On the other hand, a scar is a permanent tissue that forms during wound healing. In some wounds, damaged skin tissue cannot be replaced by new skin or repaired during wound healing. Instead, a fibrous tissue is formed to cover the break in the skin. This fibrous tissue constitutes the scar, which remains permanently. The skin area that is eventually replaced by scar tissue may have scab formation in the initial stages of wound healing. Ultimately, the scab gets replaced by scar tissue.

Causes of Scab Formation

Scab formation is a natural step in the wound healing process. Breaks in the skin that are accompanied by rupture of cutaneous blood vessels typically lead to scab formation as the blood vessels get repaired and the wound heals. Conditions that can lead to formation of scabs include minor injuries like cuts and skin diseases such as psoriasis. On the other hand, wounds that are too large and deep to be bridged by new skin usually do not lead to scab formation.

In such cases, surgical stitching of the wound can bring the broken skin surfaces close enough for scab and scar formation to occur. The following are the most likely causes of scab formation.


Trauma or injury is typically the most common cause of scab formation. Injuries that are prone to scab formation include cuts in the skin caused by knife, burns, falls, assault, contact sports, and insect bites. Even scratching the skin vigorously can lead to bleeding and skin injury. Scab formation occurs when the injury is characterized by a break in the skin and bleeding.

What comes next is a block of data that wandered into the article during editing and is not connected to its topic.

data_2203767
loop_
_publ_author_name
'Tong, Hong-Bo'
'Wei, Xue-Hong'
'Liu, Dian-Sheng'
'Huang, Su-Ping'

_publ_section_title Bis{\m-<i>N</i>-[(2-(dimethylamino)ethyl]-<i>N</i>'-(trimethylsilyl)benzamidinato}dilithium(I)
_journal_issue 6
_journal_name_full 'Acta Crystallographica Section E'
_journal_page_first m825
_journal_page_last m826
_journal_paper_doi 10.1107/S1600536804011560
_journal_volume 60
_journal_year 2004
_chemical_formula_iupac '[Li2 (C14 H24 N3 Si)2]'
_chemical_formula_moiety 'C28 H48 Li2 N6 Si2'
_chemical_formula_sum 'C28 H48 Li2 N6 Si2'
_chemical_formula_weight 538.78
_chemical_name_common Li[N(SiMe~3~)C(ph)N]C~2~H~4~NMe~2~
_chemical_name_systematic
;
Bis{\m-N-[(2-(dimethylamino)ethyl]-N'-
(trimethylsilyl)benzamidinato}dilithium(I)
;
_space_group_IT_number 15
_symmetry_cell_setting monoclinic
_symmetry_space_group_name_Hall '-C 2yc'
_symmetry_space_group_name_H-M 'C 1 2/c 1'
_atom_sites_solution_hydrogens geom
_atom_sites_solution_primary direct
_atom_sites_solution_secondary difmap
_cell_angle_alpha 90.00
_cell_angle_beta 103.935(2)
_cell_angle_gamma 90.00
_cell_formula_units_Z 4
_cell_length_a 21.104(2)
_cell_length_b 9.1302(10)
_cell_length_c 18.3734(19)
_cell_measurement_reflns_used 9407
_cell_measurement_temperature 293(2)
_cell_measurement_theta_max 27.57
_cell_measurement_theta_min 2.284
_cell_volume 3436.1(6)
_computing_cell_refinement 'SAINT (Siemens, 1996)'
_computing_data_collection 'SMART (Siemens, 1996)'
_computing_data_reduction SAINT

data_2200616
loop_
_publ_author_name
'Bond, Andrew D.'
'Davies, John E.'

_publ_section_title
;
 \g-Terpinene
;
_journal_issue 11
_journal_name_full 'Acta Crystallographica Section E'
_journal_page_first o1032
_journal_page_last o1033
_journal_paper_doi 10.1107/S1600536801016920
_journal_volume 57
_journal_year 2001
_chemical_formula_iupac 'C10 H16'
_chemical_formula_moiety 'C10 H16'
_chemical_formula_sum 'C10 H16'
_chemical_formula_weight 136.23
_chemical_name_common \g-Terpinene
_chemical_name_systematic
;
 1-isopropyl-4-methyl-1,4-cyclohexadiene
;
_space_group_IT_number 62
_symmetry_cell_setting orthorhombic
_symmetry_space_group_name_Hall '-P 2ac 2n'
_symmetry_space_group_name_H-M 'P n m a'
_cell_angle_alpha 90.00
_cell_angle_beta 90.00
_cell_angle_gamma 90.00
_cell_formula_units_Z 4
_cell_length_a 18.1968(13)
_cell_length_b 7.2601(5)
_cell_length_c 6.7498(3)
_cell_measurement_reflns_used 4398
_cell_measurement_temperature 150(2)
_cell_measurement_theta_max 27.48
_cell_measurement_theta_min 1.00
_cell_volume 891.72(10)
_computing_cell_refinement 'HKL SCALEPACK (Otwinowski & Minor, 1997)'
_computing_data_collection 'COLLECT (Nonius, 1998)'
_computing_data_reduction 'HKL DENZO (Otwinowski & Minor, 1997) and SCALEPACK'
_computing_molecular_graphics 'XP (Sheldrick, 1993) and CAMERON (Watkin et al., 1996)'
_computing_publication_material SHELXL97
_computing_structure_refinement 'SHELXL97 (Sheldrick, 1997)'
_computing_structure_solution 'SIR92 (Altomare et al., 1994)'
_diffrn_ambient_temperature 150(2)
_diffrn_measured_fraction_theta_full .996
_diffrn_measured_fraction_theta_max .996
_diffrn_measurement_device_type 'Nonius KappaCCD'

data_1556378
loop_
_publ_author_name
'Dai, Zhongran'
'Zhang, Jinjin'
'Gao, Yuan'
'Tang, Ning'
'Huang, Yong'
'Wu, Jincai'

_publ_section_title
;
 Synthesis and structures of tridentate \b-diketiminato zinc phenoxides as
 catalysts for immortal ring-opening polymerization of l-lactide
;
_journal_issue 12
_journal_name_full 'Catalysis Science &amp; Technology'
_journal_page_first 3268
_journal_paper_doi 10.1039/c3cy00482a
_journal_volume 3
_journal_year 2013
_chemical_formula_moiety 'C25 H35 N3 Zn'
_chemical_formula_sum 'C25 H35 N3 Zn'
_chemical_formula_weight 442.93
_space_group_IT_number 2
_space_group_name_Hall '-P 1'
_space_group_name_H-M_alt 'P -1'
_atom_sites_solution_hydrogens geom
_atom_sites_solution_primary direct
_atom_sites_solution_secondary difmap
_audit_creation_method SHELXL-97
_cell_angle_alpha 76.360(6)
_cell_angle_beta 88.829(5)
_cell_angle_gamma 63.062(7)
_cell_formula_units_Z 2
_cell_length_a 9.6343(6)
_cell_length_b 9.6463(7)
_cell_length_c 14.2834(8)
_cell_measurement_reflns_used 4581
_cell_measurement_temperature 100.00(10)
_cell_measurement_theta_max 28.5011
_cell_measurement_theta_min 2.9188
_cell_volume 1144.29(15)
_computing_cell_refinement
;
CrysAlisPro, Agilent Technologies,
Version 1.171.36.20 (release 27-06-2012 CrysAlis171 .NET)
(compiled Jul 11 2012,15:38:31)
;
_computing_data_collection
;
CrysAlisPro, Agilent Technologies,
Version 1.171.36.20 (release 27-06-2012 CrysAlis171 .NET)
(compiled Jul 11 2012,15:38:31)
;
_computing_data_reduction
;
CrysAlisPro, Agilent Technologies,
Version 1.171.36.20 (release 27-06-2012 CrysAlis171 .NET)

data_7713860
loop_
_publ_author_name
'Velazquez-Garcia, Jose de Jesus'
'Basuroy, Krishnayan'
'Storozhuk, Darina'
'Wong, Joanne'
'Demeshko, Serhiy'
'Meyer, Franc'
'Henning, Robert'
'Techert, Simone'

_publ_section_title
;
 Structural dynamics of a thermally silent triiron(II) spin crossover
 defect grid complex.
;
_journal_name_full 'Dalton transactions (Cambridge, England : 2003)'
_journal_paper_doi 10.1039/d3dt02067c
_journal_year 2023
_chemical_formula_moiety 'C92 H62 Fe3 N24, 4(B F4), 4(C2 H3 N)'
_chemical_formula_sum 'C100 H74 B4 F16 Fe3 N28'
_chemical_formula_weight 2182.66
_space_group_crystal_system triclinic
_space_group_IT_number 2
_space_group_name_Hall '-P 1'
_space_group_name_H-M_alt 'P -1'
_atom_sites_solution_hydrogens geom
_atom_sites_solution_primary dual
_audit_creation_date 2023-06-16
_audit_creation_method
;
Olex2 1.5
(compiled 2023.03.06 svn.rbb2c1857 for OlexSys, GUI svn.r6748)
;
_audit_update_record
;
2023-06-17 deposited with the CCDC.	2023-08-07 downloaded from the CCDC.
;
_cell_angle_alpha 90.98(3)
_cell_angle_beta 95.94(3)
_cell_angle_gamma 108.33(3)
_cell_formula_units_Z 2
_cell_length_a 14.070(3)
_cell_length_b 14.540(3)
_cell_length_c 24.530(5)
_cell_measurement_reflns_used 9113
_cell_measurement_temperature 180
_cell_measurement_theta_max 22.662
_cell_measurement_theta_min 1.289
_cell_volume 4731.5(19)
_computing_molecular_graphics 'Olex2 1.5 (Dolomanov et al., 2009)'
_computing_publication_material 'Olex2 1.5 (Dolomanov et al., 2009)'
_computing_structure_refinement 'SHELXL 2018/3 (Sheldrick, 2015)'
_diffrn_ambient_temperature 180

Skin disease

Scab formation can also occur in certain skin diseases that cause breaks in the skin and rupture of cutaneous blood vessels. Examples of such skin diseases include contact dermatitis, atopic dermatitis, psoriasis, cold sores, and chickenpox. In many of these conditions, the skin becomes intensely itchy. Vigorous itching can lead to skin injury and bleeding, paving the way for scab formation.

Other causes

In some rare conditions, minor trauma can cause bleeding and scab formation in multiple regions of the body. In such conditions, skin breaks may occur continuously in various parts of the body in an almost spontaneous manner.

Taking Care of Scabs

Since scab formation occurs during the last stages of wound healing, no medical intervention is required. However, there are a few things to keep in mind in order to prevent aggravating the injury.

  • One should not pick a scab prematurely as it will lead to a delay in the wound healing process and cause more bleeding.
  • The area around the scab tends to get itchy. However, it is advisable not to scratch this area since it can disrupt the scab and cause more bleeding. The resultant open wound may also get infected.
  • The skin area where the scab is present should be protected from further injury.
  • The area of the scab should be cleaned gently in order to prevent disrupting the scab. Antibacterial soaps can be used to clean the area and prevent chances of infection.
  • If a scab gets disrupted, antibacterial cream should be applied to prevent potential infections.